If a wholesaler demands more than this amount, the pharmacy can apply for more money. Until the summer of 2017, the average number of monthly requests for extra cash was about 150. By the end of that year, it was close to 3,000 requests a month for nearly 100 different drugs.
As a result, the number of concessions granted by the Government more than trebled.
Who does pay for our pills?
Drug manufacturers sell medicines to the 2,000 wholesalers in the UK, who in turn sell them to pharmacies and hospitals.
The prescription fee paid by patients goes to the NHS.
Sometimes, it covers only a fraction of the overall cost. The bit of the prescription the pharmacist keeps then acts like an invoice. It is sent to the NHS by the pharmacy or hospital, and the cost is reimbursed. The amount depends on the figure agreed in the Government’s Drug Tariff document.
This sets out prices the NHS will pay for each prescription of every medicine. If the amount listed is less than the wholesalers are charging, the NHS may agree to reimburse the higher price, temporarily.
The NAO said the increase was unprecedented and cost the Health Service an extra £315 million in 2017-18, leaving many local health authorities in the red.
In its report, the NAO said: ‘The margin between wholesalers’ buying and selling prices unexpectedly increased. The Department of Health and Social Care could not fully explain the reasons for the increase in wholesalers’ margins and the NHS will not be able to get back this expenditure.’ It also noted that the increases in prices were drastically greater than those charged by the manufacturer to the wholesaler. And it warned that ‘manipulation of pricing’ and ‘collusion’ between the 2,000 drug suppliers could not be ruled out.
Since 2016, the Competition and Markets Authority has pulled up three drug firms over unfair price hikes. One involved a company called Concordia, which increased the price of liothyronine – a drug used to treat underactive thyroids – by 6,000 per cent in the ten years to 2017. Production costs barely changed during that time.
Another case involved Accord Healthcare (now called Actavis), a firm that supplied the NHS with hydrocortisone tablets used for the treatment of problems with the adrenal gland. Prices for small doses of the drug jumped an astonishing 12,000 per cent over the eight-year period to April 2016 – an increase dubbed ‘excessive and unfair’ by the authority.
The Healthcare Distribution Association, which represents drug wholesalers in the UK, acknowledges that medicine distributors are required by law to ensure appropriate and continued supplies of medicines to pharmacies.
Executive director Martin Sawer estimates that generic medicines save the NHS about £100 million a year. But he says ‘prices will fluctuate’, and refers to the supply chain of these vital medicines as ‘a commodities market’.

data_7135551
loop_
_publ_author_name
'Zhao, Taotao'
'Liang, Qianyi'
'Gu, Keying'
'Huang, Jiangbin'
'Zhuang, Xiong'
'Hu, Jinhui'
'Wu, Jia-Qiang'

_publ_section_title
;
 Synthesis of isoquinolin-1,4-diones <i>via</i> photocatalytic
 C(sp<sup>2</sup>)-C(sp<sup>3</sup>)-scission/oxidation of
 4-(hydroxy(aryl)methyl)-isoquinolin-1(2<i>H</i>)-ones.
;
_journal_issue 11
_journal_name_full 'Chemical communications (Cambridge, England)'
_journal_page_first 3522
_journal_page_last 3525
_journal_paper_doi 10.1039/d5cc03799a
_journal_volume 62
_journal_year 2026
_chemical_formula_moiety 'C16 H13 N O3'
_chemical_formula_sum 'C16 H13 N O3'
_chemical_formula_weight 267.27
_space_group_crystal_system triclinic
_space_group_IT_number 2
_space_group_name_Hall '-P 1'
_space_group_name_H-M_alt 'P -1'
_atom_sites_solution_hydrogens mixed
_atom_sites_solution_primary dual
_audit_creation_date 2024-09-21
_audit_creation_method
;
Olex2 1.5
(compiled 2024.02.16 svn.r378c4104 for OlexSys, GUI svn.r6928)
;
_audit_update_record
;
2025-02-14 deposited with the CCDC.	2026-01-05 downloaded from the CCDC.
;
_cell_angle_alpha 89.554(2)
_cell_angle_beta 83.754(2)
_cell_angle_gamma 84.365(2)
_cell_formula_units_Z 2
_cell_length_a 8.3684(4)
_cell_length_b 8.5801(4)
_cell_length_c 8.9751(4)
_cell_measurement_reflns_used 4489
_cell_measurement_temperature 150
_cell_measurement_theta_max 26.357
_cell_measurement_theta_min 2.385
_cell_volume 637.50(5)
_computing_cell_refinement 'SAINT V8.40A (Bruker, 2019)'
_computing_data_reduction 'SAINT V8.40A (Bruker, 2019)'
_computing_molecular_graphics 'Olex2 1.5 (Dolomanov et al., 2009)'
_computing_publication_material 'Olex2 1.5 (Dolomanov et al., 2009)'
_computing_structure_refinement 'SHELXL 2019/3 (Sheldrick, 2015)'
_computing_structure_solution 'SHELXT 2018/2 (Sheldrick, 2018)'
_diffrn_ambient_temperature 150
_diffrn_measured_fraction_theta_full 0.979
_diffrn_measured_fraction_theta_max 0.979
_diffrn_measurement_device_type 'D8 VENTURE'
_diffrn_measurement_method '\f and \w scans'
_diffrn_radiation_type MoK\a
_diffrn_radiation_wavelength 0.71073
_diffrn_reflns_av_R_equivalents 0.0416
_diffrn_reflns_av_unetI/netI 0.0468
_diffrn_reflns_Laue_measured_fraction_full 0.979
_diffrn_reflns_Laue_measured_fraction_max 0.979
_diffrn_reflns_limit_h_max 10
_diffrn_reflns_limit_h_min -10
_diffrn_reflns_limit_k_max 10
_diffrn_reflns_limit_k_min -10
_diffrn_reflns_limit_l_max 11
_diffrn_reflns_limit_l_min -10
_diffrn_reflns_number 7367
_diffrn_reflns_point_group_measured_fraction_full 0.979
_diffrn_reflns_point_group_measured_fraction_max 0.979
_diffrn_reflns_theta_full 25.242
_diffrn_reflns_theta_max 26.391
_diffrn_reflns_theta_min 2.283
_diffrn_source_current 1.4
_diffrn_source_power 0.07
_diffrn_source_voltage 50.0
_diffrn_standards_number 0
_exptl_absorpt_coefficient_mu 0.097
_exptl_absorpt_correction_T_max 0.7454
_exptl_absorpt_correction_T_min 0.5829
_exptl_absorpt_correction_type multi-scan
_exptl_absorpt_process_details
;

Lifesaving drugs are now unaffordable
Organisations that represent pharmacists are exasperated. Ravi Sharma, the director for England at the Royal Pharmaceutical Society, says hundreds of community pharmacists are struggling: ‘I work in a pharmacy and I spend at least one or two hours every day sorting out supply chain issues.
‘It takes up a lot of time that I could spend helping patients.’
And GP Farah Jameel, prescribing lead for the British Medical Association, says the problem has undoubtedly worsened in recent years. She says: ‘I’ve definitely noticed an increase in the number of drugs that we’re short of. Some, but not all, patients can be switched from one drug to another that works in an equivalent way. But this requires time and resources, placing extra demand on doctors and pharmacists.’
Several pharmacists say they are having to ration drugs. The Pharmaceutical Negotiating Services Committee says it is receiving an unprecedented number of calls from pharmacists unable to afford or locate certain lifesaving drugs, and it wants drug suppliers to explain why
Several pharmacists say they are having to ration drugs. The Pharmaceutical Negotiating Services Committee says it is receiving an unprecedented number of calls from pharmacists unable to afford or locate certain lifesaving drugs, and it wants drug suppliers to explain why.
Its website states: ‘Where pharmacies are unable to purchase products at the set prices, they may wish to challenge suppliers for an explanation of why their prices are so high.’ The National Pharmacy Association is also calling for answers over why wholesalers’ tariffs are ‘massively out of proportion’.
Professor Lesley Regan, president of the Royal College of Obstetricians and Gynaecologists, wants Government intervention.
She says: ‘We have to get these companies to be accountable – give us an explanation, firstly of what the problem is, and most importantly of the timelines before they will be resolved.’
When approached for comment, Warwick Smith, of the British Generic Manufacturers’ Association, the body that represents all drug wholesalers in the UK, said: ‘Drugs are commodities like any other. With more than 2,000 companies with a licence to distribute medicines, it’s difficult to have oversight of them all.’
The Department of Health said: ‘We have well-established procedures to deal with medicine shortages and we work closely with our partners to help prevent shortages and minimise any risks when they do arise.’
DR ELLIE CANNON: I’ve never seen a crisis like this
My inbox is bursting with your emails, almost all of which ask about medicine shortages.
From migraine tablets and blood-pressure pills, and from pain-relieving creams to antibiotics for urine infections, the list is seemingly endless.
I’m now seeing it in general practice, too, for the first time in a decade.
The only option for GPs is to spend hours researching alternative drugs that are just as effective.
Not only does this take valuable time away from our ten minutes with the patient, but it leaves them facing weeks without their vital pills. Otherwise, they must settle for an alternative, which may bring on unpleasant side effects.
Some politicians and stakeholders claim there have always been shortages – but they are mistaken.
Both myself and my colleagues have never known anything like this.